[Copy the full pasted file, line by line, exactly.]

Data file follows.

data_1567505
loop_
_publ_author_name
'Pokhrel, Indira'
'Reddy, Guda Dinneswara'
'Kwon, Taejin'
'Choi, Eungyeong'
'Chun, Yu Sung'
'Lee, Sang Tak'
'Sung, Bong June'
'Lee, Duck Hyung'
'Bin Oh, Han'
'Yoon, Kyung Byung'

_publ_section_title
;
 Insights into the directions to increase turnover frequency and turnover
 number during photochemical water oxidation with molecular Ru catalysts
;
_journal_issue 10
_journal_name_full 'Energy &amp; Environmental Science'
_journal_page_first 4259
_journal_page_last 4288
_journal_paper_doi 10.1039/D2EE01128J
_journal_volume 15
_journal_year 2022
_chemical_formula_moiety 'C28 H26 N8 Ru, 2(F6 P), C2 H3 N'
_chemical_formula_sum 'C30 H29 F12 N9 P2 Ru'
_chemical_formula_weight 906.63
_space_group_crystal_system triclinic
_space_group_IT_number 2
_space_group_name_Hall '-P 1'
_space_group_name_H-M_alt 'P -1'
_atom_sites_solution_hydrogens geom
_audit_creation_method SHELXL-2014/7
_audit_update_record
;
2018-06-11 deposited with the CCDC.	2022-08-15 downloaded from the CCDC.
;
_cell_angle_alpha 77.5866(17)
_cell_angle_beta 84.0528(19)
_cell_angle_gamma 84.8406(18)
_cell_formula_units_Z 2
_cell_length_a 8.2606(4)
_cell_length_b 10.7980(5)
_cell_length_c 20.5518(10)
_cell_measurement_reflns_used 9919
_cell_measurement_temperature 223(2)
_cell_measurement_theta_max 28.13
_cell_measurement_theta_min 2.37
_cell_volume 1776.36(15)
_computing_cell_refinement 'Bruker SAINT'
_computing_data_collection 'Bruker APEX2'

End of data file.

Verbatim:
data_1567505
loop_
_publ_author_name
'Pokhrel, Indira'
'Reddy, Guda Dinneswara'
'Kwon, Taejin'
'Choi, Eungyeong'
'Chun, Yu Sung'
'Lee, Sang Tak'
'Sung, Bong June'
'Lee, Duck Hyung'
'Bin Oh, Han'
'Yoon, Kyung Byung'

_publ_section_title
;
 Insights into the directions to increase turnover frequency and turnover
 number during photochemical water oxidation with molecular Ru catalysts
;
_journal_issue 10
_journal_name_full 'Energy &amp; Environmental Science'
_journal_page_first 4259
_journal_page_last 4288
_journal_paper_doi 10.1039/D2EE01128J
_journal_volume 15
_journal_year 2022
_chemical_formula_moiety 'C28 H26 N8 Ru, 2(F6 P), C2 H3 N'
_chemical_formula_sum 'C30 H29 F12 N9 P2 Ru'
_chemical_formula_weight 906.63
_space_group_crystal_system triclinic
_space_group_IT_number 2
_space_group_name_Hall '-P 1'
_space_group_name_H-M_alt 'P -1'
_atom_sites_solution_hydrogens geom
_audit_creation_method SHELXL-2014/7
_audit_update_record
;
2018-06-11 deposited with the CCDC.	2022-08-15 downloaded from the CCDC.
;
_cell_angle_alpha 77.5866(17)
_cell_angle_beta 84.0528(19)
_cell_angle_gamma 84.8406(18)
_cell_formula_units_Z 2
_cell_length_a 8.2606(4)
_cell_length_b 10.7980(5)
_cell_length_c 20.5518(10)
_cell_measurement_reflns_used 9919
_cell_measurement_temperature 223(2)
_cell_measurement_theta_max 28.13
_cell_measurement_theta_min 2.37
_cell_volume 1776.36(15)
_computing_cell_refinement 'Bruker SAINT'
_computing_data_collection 'Bruker APEX2'